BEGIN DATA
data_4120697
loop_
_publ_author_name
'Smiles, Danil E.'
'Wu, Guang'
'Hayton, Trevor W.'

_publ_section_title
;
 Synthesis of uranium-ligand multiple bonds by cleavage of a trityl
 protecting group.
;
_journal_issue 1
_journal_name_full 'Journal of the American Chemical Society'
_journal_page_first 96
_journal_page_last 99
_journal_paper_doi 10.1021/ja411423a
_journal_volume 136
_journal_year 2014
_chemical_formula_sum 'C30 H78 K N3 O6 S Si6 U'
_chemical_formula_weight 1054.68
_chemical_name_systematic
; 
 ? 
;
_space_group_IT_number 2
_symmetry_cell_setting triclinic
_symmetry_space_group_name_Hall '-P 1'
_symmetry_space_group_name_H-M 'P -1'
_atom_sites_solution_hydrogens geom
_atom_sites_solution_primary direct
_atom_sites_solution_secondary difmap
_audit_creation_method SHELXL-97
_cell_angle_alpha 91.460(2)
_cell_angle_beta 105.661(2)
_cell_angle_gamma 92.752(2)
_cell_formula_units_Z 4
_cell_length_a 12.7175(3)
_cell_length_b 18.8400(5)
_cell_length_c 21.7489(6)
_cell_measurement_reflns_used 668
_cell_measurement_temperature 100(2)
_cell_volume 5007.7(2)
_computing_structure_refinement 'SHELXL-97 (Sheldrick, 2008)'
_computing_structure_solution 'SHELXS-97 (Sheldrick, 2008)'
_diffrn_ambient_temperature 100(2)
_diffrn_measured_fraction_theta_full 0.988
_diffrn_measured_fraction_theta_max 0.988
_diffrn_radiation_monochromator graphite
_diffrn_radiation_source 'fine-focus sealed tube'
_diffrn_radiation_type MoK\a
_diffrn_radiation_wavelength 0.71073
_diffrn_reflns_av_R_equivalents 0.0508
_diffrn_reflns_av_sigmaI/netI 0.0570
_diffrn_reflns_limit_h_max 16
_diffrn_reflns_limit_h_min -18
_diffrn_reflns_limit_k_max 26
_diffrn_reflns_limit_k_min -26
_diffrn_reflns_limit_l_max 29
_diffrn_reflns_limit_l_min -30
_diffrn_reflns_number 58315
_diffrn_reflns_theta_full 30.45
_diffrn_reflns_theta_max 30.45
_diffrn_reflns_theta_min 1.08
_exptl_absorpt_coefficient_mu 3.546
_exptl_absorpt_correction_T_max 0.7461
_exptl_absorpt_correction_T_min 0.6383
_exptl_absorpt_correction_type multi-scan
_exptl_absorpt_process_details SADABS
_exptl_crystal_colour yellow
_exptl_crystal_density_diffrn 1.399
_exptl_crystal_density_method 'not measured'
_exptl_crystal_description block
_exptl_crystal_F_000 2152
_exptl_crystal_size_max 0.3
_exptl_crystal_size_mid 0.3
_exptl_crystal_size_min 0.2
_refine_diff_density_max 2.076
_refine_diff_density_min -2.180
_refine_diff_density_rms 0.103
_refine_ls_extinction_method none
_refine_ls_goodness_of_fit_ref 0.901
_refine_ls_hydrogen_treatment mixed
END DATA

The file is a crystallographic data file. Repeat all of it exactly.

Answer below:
data_4120697
loop_
_publ_author_name
'Smiles, Danil E.'
'Wu, Guang'
'Hayton, Trevor W.'

_publ_section_title
;
 Synthesis of uranium-ligand multiple bonds by cleavage of a trityl
 protecting group.
;
_journal_issue 1
_journal_name_full 'Journal of the American Chemical Society'
_journal_page_first 96
_journal_page_last 99
_journal_paper_doi 10.1021/ja411423a
_journal_volume 136
_journal_year 2014
_chemical_formula_sum 'C30 H78 K N3 O6 S Si6 U'
_chemical_formula_weight 1054.68
_chemical_name_systematic
; 
 ? 
;
_space_group_IT_number 2
_symmetry_cell_setting triclinic
_symmetry_space_group_name_Hall '-P 1'
_symmetry_space_group_name_H-M 'P -1'
_atom_sites_solution_hydrogens geom
_atom_sites_solution_primary direct
_atom_sites_solution_secondary difmap
_audit_creation_method SHELXL-97
_cell_angle_alpha 91.460(2)
_cell_angle_beta 105.661(2)
_cell_angle_gamma 92.752(2)
_cell_formula_units_Z 4
_cell_length_a 12.7175(3)
_cell_length_b 18.8400(5)
_cell_length_c 21.7489(6)
_cell_measurement_reflns_used 668
_cell_measurement_temperature 100(2)
_cell_volume 5007.7(2)
_computing_structure_refinement 'SHELXL-97 (Sheldrick, 2008)'
_computing_structure_solution 'SHELXS-97 (Sheldrick, 2008)'
_diffrn_ambient_temperature 100(2)
_diffrn_measured_fraction_theta_full 0.988
_diffrn_measured_fraction_theta_max 0.988
_diffrn_radiation_monochromator graphite
_diffrn_radiation_source 'fine-focus sealed tube'
_diffrn_radiation_type MoK\a
_diffrn_radiation_wavelength 0.71073
_diffrn_reflns_av_R_equivalents 0.0508
_diffrn_reflns_av_sigmaI/netI 0.0570
_diffrn_reflns_limit_h_max 16
_diffrn_reflns_limit_h_min -18
_diffrn_reflns_limit_k_max 26
_diffrn_reflns_limit_k_min -26
_diffrn_reflns_limit_l_max 29
_diffrn_reflns_limit_l_min -30
_diffrn_reflns_number 58315
_diffrn_reflns_theta_full 30.45
_diffrn_reflns_theta_max 30.45
_diffrn_reflns_theta_min 1.08
_exptl_absorpt_coefficient_mu 3.546
_exptl_absorpt_correction_T_max 0.7461
_exptl_absorpt_correction_T_min 0.6383
_exptl_absorpt_correction_type multi-scan
_exptl_absorpt_process_details SADABS
_exptl_crystal_colour yellow
_exptl_crystal_density_diffrn 1.399
_exptl_crystal_density_method 'not measured'
_exptl_crystal_description block
_exptl_crystal_F_000 2152
_exptl_crystal_size_max 0.3
_exptl_crystal_size_mid 0.3
_exptl_crystal_size_min 0.2
_refine_diff_density_max 2.076
_refine_diff_density_min -2.180
_refine_diff_density_rms 0.103
_refine_ls_extinction_method none
_refine_ls_goodness_of_fit_ref 0.901
_refine_ls_hydrogen_treatment mixed